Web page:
|Mysterious mossy forest|
After leaving Tom McCall Point, I headed west into the Columbia River Gorge to visit it's most beautiful and popular trail - Eagle Creek.
One of the very few Gorge trails that doesn't rise steeply from the Columbia River, this path stays relatively flat, following lovely Eagle Creek. It's a world of thick mossy trees, huge green ferns, churning rapids, and lacy waterfalls.
|Narrow path blasted into the cliff|
The sky started clouding over as I hiked down Tom McCall Point, so I knew it was only a matter of time before the wet stuff began to fall. Before heading up the Eagle Creek trail, I prepared for the worst by packing a rain jacket, and making sure my camera and gear were secure in several plastic bags.
Right out of the trailhead, hikers are hit with an immediate wall of green. New leaves burst from every branch. Thick moss drapes from several trees, giving the forest a fairy tale feel. Huge ferns sprout from canyon walls.
|Wildflowers line the path's edge|
Constructing a trail through this narrow canyon was an engineering challenge. In certain areas, the walking surface is a narrow shelf, created by blasting into the steep cliffs. Thick wire cables anchored into the rock provide hand holds for nervous hikers.
Even on this overcast, rainy weekday, foot traffic was heavy. Approaching the first narrow rock ledge section, I was met with a conga-line of people coming from the other direction. Since there's not much room for passing, I patiently waited at the end for everyone to pass. One annoying man stood in the middle of the trail for several minutes taking copious photos, before finally moving on.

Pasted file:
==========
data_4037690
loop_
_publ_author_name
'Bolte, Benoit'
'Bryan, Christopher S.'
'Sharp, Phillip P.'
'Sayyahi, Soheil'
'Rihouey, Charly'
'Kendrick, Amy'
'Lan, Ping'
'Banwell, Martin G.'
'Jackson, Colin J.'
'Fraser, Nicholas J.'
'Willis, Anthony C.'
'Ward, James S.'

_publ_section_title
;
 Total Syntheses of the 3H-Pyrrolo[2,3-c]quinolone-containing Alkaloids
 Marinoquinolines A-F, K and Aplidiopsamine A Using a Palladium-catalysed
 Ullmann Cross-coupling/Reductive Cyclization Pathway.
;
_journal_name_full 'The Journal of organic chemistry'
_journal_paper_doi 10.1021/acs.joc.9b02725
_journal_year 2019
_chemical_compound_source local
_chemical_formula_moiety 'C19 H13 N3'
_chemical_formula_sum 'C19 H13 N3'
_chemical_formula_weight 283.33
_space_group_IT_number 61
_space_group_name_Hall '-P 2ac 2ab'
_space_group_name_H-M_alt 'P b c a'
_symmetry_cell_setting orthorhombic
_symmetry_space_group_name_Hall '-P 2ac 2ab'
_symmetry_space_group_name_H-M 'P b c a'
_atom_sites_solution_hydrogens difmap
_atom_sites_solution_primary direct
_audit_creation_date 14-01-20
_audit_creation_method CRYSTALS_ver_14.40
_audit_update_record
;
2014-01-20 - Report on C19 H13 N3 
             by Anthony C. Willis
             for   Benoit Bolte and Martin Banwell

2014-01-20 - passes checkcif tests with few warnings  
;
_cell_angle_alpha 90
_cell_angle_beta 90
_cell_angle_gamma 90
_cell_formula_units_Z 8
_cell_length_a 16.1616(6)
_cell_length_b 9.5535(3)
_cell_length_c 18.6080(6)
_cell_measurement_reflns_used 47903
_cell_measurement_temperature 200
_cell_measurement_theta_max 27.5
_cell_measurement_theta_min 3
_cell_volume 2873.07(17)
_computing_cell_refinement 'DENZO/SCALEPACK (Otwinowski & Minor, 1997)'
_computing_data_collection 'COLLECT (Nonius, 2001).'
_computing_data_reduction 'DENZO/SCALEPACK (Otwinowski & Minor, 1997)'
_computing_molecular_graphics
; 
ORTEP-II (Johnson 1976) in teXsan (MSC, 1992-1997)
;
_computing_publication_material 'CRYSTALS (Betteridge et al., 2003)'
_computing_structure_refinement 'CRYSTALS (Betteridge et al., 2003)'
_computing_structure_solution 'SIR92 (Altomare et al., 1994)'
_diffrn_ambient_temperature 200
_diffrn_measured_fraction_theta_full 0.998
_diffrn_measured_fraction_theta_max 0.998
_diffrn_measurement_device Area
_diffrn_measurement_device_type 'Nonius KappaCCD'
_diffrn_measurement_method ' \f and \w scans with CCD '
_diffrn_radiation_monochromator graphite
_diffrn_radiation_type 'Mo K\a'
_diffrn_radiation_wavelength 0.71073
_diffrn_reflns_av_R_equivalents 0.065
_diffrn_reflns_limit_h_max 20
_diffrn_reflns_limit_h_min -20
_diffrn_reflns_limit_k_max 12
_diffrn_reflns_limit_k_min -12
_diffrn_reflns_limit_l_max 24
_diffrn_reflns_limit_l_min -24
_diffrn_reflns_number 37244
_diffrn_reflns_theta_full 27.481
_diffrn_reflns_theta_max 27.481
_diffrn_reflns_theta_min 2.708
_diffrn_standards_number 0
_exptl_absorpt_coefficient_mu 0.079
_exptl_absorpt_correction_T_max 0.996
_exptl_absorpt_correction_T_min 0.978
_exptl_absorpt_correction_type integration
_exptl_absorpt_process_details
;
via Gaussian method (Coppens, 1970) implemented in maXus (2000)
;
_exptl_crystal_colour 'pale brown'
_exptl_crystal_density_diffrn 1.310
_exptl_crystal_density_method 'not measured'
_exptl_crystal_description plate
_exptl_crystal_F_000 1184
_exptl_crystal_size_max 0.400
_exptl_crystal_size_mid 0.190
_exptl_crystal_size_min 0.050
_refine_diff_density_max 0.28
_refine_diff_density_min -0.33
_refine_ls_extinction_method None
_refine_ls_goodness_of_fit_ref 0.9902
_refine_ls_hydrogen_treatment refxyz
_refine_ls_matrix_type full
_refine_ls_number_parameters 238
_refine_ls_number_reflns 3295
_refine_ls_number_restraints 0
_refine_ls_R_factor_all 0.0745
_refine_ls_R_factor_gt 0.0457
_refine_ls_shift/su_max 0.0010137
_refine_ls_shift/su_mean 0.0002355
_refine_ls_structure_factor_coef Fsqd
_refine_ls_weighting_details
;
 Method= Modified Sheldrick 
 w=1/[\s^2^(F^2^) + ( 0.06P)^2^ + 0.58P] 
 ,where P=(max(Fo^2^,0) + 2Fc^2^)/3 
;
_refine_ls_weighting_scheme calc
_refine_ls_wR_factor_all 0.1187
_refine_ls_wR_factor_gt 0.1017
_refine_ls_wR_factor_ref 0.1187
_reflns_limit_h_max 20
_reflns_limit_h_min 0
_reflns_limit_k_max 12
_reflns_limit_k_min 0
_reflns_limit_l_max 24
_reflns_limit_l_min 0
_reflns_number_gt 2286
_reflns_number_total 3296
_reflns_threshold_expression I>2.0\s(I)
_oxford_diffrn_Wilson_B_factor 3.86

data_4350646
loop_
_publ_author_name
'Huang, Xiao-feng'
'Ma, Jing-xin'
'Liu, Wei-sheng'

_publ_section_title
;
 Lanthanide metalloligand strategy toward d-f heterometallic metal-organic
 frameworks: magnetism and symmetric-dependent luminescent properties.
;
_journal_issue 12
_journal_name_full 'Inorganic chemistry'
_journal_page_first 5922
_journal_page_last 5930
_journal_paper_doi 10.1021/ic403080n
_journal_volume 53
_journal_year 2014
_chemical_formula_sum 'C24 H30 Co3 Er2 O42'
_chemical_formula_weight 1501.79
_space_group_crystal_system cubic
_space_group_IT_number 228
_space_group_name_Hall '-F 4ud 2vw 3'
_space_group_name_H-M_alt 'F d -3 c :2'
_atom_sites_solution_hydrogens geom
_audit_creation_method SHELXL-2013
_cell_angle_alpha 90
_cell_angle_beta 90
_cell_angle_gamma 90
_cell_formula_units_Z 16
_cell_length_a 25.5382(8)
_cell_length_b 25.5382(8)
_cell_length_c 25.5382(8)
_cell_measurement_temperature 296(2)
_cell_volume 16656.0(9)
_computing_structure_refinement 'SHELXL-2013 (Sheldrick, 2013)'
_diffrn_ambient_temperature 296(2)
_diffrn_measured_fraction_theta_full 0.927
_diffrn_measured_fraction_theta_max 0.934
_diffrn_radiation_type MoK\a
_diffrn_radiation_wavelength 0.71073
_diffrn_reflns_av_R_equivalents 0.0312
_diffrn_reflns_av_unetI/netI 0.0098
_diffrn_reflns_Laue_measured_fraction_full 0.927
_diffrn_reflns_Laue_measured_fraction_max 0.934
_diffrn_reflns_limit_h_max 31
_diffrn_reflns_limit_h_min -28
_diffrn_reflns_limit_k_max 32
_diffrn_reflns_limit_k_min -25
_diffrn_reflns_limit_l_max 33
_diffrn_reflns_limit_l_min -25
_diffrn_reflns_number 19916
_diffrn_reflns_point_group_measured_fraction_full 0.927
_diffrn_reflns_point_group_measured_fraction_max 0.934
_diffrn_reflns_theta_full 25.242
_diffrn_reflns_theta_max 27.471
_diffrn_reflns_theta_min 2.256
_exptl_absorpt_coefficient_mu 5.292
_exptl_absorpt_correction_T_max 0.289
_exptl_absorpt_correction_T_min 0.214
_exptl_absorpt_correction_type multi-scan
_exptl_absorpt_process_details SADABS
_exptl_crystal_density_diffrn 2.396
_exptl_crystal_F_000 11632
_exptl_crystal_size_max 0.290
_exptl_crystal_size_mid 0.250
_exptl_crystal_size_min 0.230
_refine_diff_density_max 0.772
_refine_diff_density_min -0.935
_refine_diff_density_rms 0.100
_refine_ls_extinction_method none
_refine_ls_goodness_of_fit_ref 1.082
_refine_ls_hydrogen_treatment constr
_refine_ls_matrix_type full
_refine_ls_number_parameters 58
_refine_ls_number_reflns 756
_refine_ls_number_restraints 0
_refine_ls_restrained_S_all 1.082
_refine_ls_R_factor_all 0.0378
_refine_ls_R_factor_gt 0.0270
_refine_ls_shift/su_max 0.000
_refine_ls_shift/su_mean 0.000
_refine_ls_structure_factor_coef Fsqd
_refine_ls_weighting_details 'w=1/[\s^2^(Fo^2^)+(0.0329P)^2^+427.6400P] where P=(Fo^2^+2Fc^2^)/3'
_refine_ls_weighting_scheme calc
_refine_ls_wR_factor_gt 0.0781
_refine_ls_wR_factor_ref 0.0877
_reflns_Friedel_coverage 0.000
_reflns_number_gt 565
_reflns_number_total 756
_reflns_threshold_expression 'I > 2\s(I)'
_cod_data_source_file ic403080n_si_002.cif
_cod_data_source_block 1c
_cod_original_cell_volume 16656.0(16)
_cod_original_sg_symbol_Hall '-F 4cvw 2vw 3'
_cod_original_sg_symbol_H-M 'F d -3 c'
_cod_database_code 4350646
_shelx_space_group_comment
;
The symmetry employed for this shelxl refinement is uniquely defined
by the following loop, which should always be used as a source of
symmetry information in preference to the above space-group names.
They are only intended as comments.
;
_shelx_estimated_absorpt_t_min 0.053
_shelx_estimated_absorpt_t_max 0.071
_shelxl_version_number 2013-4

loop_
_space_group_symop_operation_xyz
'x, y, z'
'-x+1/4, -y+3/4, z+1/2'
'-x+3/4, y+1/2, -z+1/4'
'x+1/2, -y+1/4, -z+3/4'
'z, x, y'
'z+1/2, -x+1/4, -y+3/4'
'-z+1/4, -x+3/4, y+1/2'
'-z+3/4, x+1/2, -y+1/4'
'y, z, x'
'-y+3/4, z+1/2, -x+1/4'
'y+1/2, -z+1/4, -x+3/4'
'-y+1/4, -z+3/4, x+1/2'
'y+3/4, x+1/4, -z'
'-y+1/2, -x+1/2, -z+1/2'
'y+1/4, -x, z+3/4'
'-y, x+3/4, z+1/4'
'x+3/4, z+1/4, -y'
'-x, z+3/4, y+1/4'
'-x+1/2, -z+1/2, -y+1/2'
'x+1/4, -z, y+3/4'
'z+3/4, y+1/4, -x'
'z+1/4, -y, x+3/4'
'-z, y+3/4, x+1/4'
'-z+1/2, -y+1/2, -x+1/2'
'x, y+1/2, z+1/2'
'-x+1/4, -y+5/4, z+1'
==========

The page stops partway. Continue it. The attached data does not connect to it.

But my patience paid off, and once all the hikers passed, I had the entire stretch of this narrow trail all to myself. Although perilous, this segment boasted some great views of the upper forested canyon walls and Eagle Creek, far, far below.
|Sturdy cables for chicken hikers|
In about a mile and a half a side trail led to a viewpoint of 100-foot high Metlako Falls. I was pleased to see someone had trimmed back the thick vegetation here, allowing for a much clearer view. And what a pretty cascade it was! Hidden back in a side canyon, it roars out of the cliffside. With the recent rain, it was flowing full. Metlako's silky white stream made a perfect photo subject. The overcast day helped too.
From Metlako Falls, I continued onward, stopping to photograph some lovely purple larkspur blooms popping up from the downhill side of the trail.
Shortly thereafter, I passed by a famous waterfall on this trail - Punchbowl Falls. There's a classic view of this cascade from its base that ends up on many calendars. But today, I wasn't up to hiking the steep trail down and wading in the creek to get that shot. (Check out this post if you'd like to see it) Instead, I tried getting a few images of the falls looking down into it's mossy grotto. Sadly, lots of bushes and small trees are beginning to block this view. (Is it legal to trim foliage in a national scenic area?)
|Sturdy bridge above a deep canyon|
From Punchbowl Falls, I continued my journey, ambling along muddy trails, crossing one sturdy bridge that spanned a very deep canyon.
|Drippy cliff face|
Although rain seemed imminent the entire time, for the first two hours raindrops stayed in the clouds. But around mile 3, my luck ran out. It started as a light sprinkle, but soon large, wet drops were splattering on my head.
|Puddles on the trail|
After attempting a few final shots of a drippy cliff face and gorgeous creek below, I cried uncle and packed my camera away. Realizing I'd already hiked 4 miles at Tom McCall Point earlier this morning, and would cover another 6 if I turned around now, the decision to head back was an easy one. Besides, both feet were hurting, and my stomach was ready for some beer and grub.
|Wonderful creek view|
I hiked the three mile return trip in alternating downpours. Although I'd donned a rainjacket and covered my valuables in plastic, it still was a soggy miserable trip. Today's cumulative 10 miles was the longest hike I'd done since bunion surgery. And my foot was feeling it. Never was I so glad to see my car!
Although I only processed a couple photos that day, now, weeks later, looking over all the images from this hike made me realize I'd gotten a lot of nice shots. These photos remind me what a truly gorgeous and special trail Eagle Creek is. And the inclement weather made for way better photographic conditions. I'm hoping to return on another soggy, spring day.
Sharing with: Scenic Weekends and Friday Greens.